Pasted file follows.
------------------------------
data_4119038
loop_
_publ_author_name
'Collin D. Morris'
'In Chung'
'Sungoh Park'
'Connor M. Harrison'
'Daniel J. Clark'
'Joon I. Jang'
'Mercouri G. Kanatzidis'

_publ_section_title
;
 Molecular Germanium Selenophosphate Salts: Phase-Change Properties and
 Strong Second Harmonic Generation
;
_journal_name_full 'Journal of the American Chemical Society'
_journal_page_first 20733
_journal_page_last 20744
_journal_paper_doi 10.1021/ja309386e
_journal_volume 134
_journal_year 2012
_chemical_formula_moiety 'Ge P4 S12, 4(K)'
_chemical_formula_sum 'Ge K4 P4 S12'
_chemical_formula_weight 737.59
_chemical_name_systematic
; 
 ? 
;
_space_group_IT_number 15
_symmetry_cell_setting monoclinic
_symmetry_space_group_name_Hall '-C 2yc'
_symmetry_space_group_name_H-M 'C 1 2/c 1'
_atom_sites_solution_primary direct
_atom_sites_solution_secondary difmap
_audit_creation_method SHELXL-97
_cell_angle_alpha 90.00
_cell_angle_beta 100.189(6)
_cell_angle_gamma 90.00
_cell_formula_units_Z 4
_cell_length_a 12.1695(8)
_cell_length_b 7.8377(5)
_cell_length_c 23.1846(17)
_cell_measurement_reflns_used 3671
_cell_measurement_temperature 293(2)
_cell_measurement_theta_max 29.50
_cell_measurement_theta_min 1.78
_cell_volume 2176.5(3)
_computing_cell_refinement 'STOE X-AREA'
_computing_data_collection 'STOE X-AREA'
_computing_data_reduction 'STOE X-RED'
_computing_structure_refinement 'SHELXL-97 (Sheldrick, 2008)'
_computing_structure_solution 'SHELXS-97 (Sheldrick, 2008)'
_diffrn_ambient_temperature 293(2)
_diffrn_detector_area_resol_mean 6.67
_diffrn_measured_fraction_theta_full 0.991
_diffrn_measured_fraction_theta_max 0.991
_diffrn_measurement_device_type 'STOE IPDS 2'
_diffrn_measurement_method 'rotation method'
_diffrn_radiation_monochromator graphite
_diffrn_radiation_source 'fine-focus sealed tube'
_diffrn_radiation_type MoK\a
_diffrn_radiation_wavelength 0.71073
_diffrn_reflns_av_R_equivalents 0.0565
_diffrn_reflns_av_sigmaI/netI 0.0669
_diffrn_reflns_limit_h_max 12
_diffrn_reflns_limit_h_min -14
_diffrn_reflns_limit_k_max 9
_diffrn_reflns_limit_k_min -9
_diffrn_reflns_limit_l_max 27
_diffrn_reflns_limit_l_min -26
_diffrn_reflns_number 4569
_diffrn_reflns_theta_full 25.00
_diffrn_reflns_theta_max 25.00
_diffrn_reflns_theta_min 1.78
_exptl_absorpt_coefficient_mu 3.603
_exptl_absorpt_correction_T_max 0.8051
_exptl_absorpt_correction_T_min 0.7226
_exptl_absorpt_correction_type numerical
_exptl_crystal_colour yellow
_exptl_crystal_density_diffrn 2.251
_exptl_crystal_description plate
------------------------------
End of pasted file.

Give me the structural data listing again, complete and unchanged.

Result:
data_4119038
loop_
_publ_author_name
'Collin D. Morris'
'In Chung'
'Sungoh Park'
'Connor M. Harrison'
'Daniel J. Clark'
'Joon I. Jang'
'Mercouri G. Kanatzidis'

_publ_section_title
;
 Molecular Germanium Selenophosphate Salts: Phase-Change Properties and
 Strong Second Harmonic Generation
;
_journal_name_full 'Journal of the American Chemical Society'
_journal_page_first 20733
_journal_page_last 20744
_journal_paper_doi 10.1021/ja309386e
_journal_volume 134
_journal_year 2012
_chemical_formula_moiety 'Ge P4 S12, 4(K)'
_chemical_formula_sum 'Ge K4 P4 S12'
_chemical_formula_weight 737.59
_chemical_name_systematic
; 
 ? 
;
_space_group_IT_number 15
_symmetry_cell_setting monoclinic
_symmetry_space_group_name_Hall '-C 2yc'
_symmetry_space_group_name_H-M 'C 1 2/c 1'
_atom_sites_solution_primary direct
_atom_sites_solution_secondary difmap
_audit_creation_method SHELXL-97
_cell_angle_alpha 90.00
_cell_angle_beta 100.189(6)
_cell_angle_gamma 90.00
_cell_formula_units_Z 4
_cell_length_a 12.1695(8)
_cell_length_b 7.8377(5)
_cell_length_c 23.1846(17)
_cell_measurement_reflns_used 3671
_cell_measurement_temperature 293(2)
_cell_measurement_theta_max 29.50
_cell_measurement_theta_min 1.78
_cell_volume 2176.5(3)
_computing_cell_refinement 'STOE X-AREA'
_computing_data_collection 'STOE X-AREA'
_computing_data_reduction 'STOE X-RED'
_computing_structure_refinement 'SHELXL-97 (Sheldrick, 2008)'
_computing_structure_solution 'SHELXS-97 (Sheldrick, 2008)'
_diffrn_ambient_temperature 293(2)
_diffrn_detector_area_resol_mean 6.67
_diffrn_measured_fraction_theta_full 0.991
_diffrn_measured_fraction_theta_max 0.991
_diffrn_measurement_device_type 'STOE IPDS 2'
_diffrn_measurement_method 'rotation method'
_diffrn_radiation_monochromator graphite
_diffrn_radiation_source 'fine-focus sealed tube'
_diffrn_radiation_type MoK\a
_diffrn_radiation_wavelength 0.71073
_diffrn_reflns_av_R_equivalents 0.0565
_diffrn_reflns_av_sigmaI/netI 0.0669
_diffrn_reflns_limit_h_max 12
_diffrn_reflns_limit_h_min -14
_diffrn_reflns_limit_k_max 9
_diffrn_reflns_limit_k_min -9
_diffrn_reflns_limit_l_max 27
_diffrn_reflns_limit_l_min -26
_diffrn_reflns_number 4569
_diffrn_reflns_theta_full 25.00
_diffrn_reflns_theta_max 25.00
_diffrn_reflns_theta_min 1.78
_exptl_absorpt_coefficient_mu 3.603
_exptl_absorpt_correction_T_max 0.8051
_exptl_absorpt_correction_T_min 0.7226
_exptl_absorpt_correction_type numerical
_exptl_crystal_colour yellow
_exptl_crystal_density_diffrn 2.251
_exptl_crystal_description plate